OpenFiction [Blog]

From MIT President Susan Hockfield’s Welcome to OCWC 2011

We were very pleased to have MIT President Susan Hockfield provide the official welcome from the hosting institutions at the 2011 Global OpenCourseWare Consortium Conference on May 4. Though we’ll eventually have video of the event, including her welcome, I thought I’d share an excerpt from her remarks here as well.

Over the last 10 years, MIT OpenCourseWare has had a tremendous impact on MIT itself, transforming the way we connect with students and alumni, the way we think about teaching and learning, and the way we understand our role in the world. I expect this is true for all of you, too: as the movement has taken off, we have come to see how OCW and open sharing have magnified many times over our power to contribute to global education. The worldwide embrace of MIT OpenCourseWare continues to be incredibly gratifying. Students and faculty from more than 3,000 universities around the world have visited the MIT site alone, as have many millions of independent learners from around the globe. We receive moving e-mails from users describing how MIT OpenCourseWare has unlocked the doors to new worlds for them.

And the doors keep opening, everywhere, as more and more universities join the movement, bringing their own unique approaches to education. Part of the Consortium’s story can be told in numbers: The Consortium now includes more than 250 universities and organizations, representing 45 countries and regions around the world. Collectively, Consortium members have published more than 15,000 courses. These courses are published or translated in 12 languages, including Catalan, Chinese, English, Hebrew, Japanese, Spanish, Turkish and Vietnamese. National governments of at least five countries now have policies on the development and use of open educational resources. And now some numbers that speak to the superb quality of the movement: in the latest US News ranking of the top 25 global universities, nine have an OpenCourseWare or open educational resources program; 15 of the top 50 do.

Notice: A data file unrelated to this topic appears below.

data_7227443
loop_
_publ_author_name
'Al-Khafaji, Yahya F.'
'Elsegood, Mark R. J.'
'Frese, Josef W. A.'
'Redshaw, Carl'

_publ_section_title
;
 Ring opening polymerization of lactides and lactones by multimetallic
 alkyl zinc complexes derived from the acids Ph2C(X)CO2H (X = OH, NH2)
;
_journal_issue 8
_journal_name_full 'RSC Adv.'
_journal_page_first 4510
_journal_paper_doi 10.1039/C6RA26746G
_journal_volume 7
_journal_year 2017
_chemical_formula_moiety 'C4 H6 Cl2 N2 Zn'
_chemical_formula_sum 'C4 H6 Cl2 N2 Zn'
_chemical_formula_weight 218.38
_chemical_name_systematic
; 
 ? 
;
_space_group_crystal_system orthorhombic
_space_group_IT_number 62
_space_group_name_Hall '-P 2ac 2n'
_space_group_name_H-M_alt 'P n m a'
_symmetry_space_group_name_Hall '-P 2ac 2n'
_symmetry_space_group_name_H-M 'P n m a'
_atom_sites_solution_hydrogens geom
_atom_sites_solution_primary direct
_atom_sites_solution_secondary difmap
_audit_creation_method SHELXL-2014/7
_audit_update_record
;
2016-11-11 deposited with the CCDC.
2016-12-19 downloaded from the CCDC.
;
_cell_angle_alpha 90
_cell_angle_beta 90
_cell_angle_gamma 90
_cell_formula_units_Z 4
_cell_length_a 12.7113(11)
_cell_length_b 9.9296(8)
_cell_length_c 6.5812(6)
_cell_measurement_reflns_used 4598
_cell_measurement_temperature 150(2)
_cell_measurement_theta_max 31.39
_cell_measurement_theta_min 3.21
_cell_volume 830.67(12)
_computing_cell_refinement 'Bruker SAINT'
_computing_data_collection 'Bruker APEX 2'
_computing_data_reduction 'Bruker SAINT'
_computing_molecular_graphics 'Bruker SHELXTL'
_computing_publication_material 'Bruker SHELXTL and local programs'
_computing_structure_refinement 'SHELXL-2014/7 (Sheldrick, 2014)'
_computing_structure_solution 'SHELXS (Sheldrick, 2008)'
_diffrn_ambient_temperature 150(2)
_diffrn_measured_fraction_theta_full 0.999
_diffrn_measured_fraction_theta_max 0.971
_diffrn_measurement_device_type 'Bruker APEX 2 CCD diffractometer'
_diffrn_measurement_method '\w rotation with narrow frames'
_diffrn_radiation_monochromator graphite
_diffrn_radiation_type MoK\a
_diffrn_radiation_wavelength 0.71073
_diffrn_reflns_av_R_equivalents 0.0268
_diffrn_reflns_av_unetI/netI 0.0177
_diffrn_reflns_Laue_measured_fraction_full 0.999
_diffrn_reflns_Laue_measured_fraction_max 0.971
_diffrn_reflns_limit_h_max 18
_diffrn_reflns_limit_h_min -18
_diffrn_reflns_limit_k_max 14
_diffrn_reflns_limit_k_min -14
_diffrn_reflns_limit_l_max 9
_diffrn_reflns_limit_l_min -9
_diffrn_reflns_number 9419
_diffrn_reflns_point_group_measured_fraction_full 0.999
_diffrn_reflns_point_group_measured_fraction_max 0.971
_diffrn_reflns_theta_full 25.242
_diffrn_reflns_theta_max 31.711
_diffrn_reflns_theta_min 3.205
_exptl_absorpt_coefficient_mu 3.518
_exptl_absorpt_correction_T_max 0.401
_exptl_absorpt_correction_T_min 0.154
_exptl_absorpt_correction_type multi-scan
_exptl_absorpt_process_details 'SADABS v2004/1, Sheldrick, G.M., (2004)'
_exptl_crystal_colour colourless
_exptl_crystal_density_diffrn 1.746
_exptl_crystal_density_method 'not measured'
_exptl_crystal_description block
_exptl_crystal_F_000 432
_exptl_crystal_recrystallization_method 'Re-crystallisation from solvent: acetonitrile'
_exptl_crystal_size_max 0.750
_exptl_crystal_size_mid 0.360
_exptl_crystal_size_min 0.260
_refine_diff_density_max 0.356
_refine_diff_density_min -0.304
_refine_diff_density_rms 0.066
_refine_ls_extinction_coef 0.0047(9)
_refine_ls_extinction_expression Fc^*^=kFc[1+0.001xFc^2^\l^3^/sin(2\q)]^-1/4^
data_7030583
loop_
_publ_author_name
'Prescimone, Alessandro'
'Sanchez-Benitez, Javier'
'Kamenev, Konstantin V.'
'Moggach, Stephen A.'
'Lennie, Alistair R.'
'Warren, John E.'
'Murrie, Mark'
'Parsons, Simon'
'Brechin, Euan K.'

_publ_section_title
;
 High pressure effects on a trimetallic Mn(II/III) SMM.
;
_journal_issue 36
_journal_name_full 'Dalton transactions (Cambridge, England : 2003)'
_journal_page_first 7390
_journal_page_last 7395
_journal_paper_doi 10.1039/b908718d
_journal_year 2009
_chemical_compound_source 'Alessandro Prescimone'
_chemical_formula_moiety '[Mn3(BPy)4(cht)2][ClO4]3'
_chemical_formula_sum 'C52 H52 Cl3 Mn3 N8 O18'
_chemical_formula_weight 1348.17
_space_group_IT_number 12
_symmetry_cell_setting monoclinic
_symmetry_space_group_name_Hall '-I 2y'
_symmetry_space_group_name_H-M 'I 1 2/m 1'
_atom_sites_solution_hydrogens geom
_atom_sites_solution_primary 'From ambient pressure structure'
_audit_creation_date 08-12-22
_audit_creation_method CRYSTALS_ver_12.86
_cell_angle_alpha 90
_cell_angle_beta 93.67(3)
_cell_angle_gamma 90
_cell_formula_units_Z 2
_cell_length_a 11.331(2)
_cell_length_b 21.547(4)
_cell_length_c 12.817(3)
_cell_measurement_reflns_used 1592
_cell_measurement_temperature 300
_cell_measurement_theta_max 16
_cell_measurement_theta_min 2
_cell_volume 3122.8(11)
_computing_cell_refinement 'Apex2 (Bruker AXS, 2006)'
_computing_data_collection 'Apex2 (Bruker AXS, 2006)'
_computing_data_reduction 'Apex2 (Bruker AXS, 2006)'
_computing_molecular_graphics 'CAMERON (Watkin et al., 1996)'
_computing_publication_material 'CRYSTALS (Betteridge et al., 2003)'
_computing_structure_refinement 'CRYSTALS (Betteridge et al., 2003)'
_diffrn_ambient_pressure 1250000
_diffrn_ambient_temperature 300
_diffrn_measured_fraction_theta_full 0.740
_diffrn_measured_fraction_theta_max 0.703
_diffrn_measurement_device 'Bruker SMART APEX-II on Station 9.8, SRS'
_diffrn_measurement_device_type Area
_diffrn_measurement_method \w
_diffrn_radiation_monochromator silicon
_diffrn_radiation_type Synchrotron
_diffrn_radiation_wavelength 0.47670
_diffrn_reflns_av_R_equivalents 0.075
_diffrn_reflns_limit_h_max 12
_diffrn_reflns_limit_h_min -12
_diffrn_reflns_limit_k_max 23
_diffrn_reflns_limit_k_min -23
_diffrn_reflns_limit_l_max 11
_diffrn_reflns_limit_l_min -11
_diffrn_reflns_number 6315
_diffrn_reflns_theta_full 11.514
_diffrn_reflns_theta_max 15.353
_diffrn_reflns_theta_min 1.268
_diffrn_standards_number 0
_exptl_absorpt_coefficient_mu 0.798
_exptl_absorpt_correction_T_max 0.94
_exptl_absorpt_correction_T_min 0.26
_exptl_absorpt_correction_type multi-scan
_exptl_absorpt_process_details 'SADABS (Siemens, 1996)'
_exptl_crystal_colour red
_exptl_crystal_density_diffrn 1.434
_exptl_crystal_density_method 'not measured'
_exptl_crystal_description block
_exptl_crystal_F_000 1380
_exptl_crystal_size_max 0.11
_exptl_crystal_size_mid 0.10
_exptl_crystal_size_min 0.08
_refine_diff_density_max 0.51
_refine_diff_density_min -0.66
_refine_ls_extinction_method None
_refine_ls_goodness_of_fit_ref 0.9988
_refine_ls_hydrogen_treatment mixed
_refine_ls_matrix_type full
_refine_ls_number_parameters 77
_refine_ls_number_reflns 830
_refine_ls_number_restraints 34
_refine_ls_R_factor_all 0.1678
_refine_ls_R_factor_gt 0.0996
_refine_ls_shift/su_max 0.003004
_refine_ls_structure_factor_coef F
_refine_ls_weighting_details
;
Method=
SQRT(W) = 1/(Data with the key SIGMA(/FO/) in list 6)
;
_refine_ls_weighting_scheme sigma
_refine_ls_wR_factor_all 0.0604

Another potent aspect of the OCW Consortium story is the global leadership and cooperation its members demonstrate every day. The Consortium counts among its members such well-known institutions as Oxford, UC Berkeley, the University of Tokyo and Seoul National University, working hand in hand with schools as diverse as the University of the Western Cape in South Africa, the Virtual University of Pakistan, and Utah Valley University. The Consortium’s board of directors draws its members from Japan, South Korea, Mexico, the Netherlands, Spain, South Africa and the United States. Perhaps most important, the Consortium’s success springs from the many thousands of educators around the world—from across cultures and continents—who have embraced the importance of knowledge as a public good and have chosen to freely share their intellectual resources.

No idea, no matter how revolutionary, emerges without precedent. By the year 2000, many forces stirring in the young Internet inclined toward increasing openness, from open source software to open licensing, and MIT OpenCourseWare certainly drew strength and inspiration from them. However, I believe OpenCourseWare is properly the child of a much more ancient tradition, as well: For as long as the Western world has had universities, a defining feature of the academy has been the simultaneous pursuit of the same ideas, around the globe, and the drive to come together around those ideas. In a world too often fractured by conflict, this tradition of the “global intellectual commons” represents an important convening force for humankind, and a potent force for unified global action and the advancement of the common good. If we nurture the global intellectual commons, by reaching out to work with collaborators around the world to share our knowledge freely, and if we prepare our students to appreciate the value of this remarkable tradition, so beautifully embodied by the OCW Consortium, we will go a long way towards inventing a better future for all.

Once I get all my neglected items back under control, I’ll probably have some additional reflections on what was a remarkably successful event (if I do say so myself). Much of that success is due to the efforts of Brandon Muramatsu and the rest of the conference committee, who devoted a ton of time to the planning and execution. Thanks to all.

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